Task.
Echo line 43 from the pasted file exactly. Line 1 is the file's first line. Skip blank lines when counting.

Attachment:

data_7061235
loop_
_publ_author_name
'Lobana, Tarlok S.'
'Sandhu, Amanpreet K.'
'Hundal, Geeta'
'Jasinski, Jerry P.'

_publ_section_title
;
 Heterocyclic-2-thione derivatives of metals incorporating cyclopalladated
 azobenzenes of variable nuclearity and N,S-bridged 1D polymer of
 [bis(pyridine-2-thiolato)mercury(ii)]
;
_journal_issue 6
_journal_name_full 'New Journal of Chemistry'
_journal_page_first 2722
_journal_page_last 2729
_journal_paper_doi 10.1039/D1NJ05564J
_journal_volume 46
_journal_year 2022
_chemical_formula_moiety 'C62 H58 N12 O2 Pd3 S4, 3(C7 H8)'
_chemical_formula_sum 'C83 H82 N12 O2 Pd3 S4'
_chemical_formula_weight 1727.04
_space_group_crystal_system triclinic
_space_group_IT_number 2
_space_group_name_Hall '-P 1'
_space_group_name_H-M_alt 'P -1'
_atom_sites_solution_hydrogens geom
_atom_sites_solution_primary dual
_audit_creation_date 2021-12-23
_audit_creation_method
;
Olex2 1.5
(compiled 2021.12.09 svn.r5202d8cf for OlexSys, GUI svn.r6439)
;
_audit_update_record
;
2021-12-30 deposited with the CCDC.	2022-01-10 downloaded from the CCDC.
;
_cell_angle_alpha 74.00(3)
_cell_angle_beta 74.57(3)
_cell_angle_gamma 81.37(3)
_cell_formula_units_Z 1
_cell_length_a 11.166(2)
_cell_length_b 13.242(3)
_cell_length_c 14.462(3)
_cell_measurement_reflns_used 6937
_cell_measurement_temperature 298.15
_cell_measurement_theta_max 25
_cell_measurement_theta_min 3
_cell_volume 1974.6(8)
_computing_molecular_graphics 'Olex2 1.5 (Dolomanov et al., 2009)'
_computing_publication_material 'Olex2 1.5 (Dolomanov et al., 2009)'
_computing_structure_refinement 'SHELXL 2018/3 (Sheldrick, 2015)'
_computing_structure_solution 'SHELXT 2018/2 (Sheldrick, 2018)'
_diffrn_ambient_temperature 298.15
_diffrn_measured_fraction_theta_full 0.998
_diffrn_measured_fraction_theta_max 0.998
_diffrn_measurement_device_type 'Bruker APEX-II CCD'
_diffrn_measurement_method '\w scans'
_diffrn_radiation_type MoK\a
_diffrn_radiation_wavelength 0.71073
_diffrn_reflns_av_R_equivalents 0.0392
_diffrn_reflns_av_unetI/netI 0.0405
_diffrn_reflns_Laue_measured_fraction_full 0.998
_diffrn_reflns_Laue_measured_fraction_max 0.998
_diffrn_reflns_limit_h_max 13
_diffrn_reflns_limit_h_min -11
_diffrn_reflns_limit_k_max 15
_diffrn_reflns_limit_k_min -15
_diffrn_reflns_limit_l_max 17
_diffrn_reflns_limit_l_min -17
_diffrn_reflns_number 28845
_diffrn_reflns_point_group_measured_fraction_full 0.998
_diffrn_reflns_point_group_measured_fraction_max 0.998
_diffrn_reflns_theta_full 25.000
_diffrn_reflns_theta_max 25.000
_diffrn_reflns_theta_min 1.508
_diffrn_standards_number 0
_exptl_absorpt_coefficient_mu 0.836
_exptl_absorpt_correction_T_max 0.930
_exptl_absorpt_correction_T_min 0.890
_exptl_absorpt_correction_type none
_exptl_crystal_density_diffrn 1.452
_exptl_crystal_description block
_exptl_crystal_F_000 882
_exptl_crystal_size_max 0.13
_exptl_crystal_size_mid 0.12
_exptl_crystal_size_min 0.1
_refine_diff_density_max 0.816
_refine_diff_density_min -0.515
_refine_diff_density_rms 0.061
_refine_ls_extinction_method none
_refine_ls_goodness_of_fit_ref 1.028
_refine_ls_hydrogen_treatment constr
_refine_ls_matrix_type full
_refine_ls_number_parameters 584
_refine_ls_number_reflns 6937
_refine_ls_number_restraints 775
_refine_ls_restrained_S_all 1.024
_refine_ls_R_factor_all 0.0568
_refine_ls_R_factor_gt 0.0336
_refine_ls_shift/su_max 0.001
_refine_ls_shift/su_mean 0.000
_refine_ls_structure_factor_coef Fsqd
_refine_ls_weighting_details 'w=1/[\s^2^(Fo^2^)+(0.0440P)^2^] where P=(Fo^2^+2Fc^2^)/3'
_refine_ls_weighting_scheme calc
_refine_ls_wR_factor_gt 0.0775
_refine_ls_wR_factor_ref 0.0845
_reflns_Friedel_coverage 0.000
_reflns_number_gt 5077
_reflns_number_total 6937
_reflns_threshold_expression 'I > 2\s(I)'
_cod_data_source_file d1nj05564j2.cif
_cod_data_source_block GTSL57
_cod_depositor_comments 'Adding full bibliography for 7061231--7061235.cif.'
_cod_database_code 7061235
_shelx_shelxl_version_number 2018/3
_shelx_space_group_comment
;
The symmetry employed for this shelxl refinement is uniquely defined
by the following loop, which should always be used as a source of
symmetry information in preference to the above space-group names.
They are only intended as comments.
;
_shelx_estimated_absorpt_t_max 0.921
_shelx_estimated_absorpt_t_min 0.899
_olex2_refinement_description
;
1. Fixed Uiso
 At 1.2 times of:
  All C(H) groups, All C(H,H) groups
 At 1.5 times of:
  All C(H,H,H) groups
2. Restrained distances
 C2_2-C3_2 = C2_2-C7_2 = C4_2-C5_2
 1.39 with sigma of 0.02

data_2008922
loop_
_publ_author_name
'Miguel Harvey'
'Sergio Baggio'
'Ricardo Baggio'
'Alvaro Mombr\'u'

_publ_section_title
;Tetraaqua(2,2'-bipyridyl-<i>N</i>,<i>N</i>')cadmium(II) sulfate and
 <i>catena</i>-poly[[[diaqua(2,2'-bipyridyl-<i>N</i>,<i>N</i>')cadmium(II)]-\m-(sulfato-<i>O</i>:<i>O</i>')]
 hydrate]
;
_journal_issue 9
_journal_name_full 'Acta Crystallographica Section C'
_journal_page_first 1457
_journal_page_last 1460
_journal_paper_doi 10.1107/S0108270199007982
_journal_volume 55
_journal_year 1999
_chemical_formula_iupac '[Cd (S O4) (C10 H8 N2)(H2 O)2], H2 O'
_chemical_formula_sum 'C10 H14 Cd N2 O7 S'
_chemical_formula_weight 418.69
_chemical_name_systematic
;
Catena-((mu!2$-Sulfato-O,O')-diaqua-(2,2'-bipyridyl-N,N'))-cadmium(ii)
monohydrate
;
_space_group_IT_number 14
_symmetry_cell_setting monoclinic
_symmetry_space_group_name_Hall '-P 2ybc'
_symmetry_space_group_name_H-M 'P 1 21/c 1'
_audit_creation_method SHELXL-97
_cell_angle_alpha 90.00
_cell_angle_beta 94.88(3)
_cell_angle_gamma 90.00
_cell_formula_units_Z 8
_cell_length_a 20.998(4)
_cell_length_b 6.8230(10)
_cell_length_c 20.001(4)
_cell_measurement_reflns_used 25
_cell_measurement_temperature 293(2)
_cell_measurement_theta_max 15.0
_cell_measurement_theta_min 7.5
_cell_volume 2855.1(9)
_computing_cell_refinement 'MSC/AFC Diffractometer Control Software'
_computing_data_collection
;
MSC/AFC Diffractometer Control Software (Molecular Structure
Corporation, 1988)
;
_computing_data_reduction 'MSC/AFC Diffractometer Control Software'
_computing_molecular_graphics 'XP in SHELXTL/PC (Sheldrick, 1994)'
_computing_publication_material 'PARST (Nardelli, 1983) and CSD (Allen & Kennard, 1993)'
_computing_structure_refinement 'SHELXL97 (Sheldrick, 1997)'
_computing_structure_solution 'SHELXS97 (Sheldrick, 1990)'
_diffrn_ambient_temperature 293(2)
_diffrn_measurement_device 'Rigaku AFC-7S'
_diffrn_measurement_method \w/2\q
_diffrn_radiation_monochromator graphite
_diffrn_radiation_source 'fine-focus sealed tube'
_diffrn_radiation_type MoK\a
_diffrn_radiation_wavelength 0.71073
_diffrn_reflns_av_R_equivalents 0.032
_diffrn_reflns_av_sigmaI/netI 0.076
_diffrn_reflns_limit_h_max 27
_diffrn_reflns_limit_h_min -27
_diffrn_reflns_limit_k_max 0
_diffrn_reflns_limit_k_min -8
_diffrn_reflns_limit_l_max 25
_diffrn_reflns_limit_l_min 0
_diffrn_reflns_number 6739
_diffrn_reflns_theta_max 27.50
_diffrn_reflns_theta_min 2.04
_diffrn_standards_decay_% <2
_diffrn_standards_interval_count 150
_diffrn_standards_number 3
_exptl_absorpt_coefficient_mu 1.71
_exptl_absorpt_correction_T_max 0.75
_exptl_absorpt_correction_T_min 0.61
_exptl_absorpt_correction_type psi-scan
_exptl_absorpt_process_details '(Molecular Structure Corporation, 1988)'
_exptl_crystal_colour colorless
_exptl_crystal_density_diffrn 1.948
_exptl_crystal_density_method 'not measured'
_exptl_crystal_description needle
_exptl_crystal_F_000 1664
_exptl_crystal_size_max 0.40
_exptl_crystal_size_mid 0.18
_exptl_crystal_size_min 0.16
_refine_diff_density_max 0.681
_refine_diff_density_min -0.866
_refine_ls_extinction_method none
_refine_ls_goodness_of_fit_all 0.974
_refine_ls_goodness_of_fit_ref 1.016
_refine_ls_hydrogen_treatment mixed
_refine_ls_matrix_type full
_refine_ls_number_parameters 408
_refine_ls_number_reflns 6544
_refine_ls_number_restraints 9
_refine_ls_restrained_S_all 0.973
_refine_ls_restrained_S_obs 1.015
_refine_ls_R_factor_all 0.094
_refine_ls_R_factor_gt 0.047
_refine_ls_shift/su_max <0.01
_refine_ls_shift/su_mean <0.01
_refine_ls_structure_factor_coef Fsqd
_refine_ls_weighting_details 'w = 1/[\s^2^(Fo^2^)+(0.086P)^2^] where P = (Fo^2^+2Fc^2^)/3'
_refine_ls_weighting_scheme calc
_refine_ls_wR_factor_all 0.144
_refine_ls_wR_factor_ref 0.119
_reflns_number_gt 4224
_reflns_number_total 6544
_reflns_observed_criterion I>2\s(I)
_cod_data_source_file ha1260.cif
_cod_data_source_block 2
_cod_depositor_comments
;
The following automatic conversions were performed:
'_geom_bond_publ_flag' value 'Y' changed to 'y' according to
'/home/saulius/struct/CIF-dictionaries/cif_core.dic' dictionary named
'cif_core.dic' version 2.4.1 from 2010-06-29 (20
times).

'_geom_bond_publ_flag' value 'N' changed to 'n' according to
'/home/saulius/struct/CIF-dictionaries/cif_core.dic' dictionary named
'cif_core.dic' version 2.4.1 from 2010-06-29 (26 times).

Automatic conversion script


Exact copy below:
_cell_formula_units_Z 1